Urhunden: the Best of 2009

Posted by on September 20th, 2010 at 11:17 AM

The character Urhunden, by OA.

Every year since 1987, the Swedish Comics Association awards the best original Swedish graphic novel or comics collection and the best translated graphic novel or comics collection with the prestigious Urhunden (The Proto Dog). The award was named after the character that can be seen above, a strange creature, half dog/half dinosaur and created by the inimitable OA (Oskar Andersson) – one of the most prominent and influential Swedish cartoonists of the early era.

The first volume of Frances, by Joanna Hellgren.

The winner of the award for the best Swedish graphic novel was Frances vol 1 by Joanna Hellgren. This was Hellgren’s book début (in Sweden that is, she already had two books out in France) and it was a stunning display of mastery of both form and story from such a young artist. The jury’s motivation for its choice was:

Joanna Hellgren Frances vol. 1 receives Urhunden 2010 for its unique artistic expression and superb feel for the storytelling technique of comics, which together creates a seamless narrative. The depictions of the characters are credible and engaging, down to the smallest supporting role.

The translated version of the graphic novel Fun Home, by Alison Bechdel.

The winner of the award for best translated graphic novel was the American Alison Bechdel’s Husfrid (originally Fun Home). This is, for those of you who haven’t read it yet, a beautiful story of growing up and realizing things about yourself as well as about your family. Beautifully told and one of my personal, all time favourite graphic novels. The jury’s motivation for its choice was:

Alison Bechdels Fun Home is an epic family story. The portrayal of the creator’s father and her relationship to him is intellectual and literary, while remaining both engaging and humane. A graphic novel in the true sense of the term.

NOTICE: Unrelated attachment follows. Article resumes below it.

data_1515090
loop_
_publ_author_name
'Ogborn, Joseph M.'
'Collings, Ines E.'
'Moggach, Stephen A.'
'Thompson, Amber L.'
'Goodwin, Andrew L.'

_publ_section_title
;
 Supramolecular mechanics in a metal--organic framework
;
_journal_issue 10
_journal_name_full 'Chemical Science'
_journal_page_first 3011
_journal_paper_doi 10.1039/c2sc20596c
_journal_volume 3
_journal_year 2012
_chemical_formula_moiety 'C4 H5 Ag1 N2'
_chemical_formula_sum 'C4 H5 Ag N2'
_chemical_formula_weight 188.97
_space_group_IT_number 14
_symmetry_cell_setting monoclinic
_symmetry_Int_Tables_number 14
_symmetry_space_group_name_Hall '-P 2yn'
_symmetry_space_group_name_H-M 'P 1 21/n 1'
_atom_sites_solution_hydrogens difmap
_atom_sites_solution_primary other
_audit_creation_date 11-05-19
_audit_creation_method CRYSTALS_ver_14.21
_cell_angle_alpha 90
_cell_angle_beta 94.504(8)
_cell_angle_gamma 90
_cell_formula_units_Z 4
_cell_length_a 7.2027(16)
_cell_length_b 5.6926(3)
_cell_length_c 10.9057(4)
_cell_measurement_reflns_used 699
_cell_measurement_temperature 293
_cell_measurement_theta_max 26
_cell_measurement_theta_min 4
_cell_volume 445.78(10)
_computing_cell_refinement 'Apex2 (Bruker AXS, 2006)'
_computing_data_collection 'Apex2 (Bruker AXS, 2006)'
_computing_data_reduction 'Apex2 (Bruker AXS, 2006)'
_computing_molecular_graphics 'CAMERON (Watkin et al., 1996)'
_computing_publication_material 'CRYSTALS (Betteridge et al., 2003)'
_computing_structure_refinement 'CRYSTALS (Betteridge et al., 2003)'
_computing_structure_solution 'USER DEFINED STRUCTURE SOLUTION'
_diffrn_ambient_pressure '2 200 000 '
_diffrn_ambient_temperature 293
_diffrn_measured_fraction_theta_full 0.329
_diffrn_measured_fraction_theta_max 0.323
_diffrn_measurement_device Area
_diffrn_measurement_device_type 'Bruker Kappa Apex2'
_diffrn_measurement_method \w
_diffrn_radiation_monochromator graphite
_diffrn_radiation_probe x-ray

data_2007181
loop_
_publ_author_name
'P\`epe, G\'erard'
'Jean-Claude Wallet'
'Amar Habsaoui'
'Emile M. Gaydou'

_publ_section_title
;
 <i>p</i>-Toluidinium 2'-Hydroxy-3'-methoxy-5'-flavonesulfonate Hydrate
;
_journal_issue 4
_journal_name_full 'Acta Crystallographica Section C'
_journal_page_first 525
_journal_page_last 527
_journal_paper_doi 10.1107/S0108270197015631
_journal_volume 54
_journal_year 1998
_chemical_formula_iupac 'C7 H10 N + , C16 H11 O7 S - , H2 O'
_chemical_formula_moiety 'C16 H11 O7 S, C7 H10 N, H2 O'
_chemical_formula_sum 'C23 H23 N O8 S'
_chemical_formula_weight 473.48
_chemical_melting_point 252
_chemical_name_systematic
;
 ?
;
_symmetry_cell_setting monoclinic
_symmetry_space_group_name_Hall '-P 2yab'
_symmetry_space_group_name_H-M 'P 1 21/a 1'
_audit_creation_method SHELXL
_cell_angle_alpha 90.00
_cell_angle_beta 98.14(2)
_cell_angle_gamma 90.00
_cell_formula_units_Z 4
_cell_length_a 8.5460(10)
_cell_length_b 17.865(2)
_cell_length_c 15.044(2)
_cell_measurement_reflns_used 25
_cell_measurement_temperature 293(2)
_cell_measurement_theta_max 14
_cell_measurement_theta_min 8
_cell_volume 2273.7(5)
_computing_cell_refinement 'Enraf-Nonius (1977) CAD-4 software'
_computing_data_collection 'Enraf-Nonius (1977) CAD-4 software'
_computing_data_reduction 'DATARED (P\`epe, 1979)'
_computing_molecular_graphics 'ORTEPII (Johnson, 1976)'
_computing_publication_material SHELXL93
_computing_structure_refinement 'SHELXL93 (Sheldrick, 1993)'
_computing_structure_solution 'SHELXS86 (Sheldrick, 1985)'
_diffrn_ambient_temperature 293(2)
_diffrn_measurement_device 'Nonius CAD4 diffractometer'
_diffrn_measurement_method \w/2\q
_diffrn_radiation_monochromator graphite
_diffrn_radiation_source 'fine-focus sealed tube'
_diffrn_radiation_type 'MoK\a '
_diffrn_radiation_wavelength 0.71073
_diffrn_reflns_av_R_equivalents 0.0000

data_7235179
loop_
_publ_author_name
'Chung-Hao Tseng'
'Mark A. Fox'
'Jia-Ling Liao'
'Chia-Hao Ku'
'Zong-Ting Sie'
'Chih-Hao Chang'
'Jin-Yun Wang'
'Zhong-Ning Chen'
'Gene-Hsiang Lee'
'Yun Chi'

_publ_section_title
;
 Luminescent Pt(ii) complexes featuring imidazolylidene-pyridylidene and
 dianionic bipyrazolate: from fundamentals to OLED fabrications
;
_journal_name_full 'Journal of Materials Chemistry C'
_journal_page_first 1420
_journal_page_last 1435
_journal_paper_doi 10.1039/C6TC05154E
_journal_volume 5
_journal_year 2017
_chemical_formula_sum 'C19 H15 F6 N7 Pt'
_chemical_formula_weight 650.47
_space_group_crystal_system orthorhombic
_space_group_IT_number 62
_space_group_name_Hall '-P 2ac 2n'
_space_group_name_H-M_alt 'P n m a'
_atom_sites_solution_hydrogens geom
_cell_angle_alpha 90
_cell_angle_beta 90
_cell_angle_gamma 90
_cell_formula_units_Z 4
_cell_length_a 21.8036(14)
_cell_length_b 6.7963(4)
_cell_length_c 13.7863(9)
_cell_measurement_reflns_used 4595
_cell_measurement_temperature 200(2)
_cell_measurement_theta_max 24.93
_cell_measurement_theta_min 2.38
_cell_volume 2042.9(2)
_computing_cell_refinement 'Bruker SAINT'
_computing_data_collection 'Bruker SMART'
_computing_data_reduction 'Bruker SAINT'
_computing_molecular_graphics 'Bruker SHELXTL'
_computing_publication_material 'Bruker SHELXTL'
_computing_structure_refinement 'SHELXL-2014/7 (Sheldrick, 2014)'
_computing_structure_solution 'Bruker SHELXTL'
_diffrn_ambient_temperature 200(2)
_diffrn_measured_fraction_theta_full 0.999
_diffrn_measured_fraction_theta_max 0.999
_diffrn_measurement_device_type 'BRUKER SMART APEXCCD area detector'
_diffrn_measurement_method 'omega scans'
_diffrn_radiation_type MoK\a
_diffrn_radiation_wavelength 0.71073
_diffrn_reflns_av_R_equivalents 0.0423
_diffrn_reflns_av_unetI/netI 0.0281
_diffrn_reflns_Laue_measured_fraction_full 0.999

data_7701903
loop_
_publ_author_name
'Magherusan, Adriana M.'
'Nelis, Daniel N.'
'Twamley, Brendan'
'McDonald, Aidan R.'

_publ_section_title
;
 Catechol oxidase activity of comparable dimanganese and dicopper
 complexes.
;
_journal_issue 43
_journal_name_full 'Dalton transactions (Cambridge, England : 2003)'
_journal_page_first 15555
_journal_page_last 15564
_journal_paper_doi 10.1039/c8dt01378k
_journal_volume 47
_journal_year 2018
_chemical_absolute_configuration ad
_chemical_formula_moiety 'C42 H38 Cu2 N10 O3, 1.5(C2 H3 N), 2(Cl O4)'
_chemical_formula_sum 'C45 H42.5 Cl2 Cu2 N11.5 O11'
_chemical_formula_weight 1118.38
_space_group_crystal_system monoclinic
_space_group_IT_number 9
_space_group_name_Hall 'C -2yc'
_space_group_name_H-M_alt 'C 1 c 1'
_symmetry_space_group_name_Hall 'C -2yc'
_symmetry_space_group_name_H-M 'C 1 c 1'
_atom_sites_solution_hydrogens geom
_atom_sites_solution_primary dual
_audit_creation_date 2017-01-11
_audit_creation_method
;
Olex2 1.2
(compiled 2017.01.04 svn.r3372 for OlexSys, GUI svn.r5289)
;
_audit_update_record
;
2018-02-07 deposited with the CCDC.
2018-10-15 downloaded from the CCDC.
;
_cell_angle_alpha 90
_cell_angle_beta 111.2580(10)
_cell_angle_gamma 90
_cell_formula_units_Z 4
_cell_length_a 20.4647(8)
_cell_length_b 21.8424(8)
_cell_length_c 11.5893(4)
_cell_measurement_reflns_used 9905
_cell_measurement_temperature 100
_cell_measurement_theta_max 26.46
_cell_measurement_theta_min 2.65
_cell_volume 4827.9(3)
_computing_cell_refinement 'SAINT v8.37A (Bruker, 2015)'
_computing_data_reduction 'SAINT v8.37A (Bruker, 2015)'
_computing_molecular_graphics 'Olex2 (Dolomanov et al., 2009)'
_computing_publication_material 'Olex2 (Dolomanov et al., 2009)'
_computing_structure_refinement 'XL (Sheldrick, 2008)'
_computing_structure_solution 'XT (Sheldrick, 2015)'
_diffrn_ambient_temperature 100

Stefan Diös, as drawn by Hanna Strömberg

Since 1994, there is also an award for people who have worked to promote the reading of comics among younger readers, the so called Unghunden (The Young Dog) and that was this year given to the translator Stefan Diös (who has translated almost all issues of the, in Sweden, still very popular weekly Donald Duck magazine since 1985). The portrait, by the way, was drawn by Hanna Strömberg.

The jury’s motivation for its choice was:

Stefan Diös translates with great love and commitment. He shows respect for both the readers and for the members of Duckburg. Through more than two decades, he has reached several generations of readers and made an invaluable effort to cultivate and protect the Swedish language.

I have been a member of the jury since the middle of the 1990s and have always been happy with the choices we have made, but maybe even more so this year. I especially like the fact that Stefan Diös, who for generations has been influential when it comes to making sure that young readers are treated to a good language, finally receives the recognition he deserves.

The award ceremony will take place this Saturday at a quarter past three in the afternoon on the brand new comics scene at the big book fair in Gothenburg. Master of the award ceremony will be the inimitable history professor Dick Harrison.

The full press release (in Swedish) can be found here. I also published the full list of nominees a while ago.

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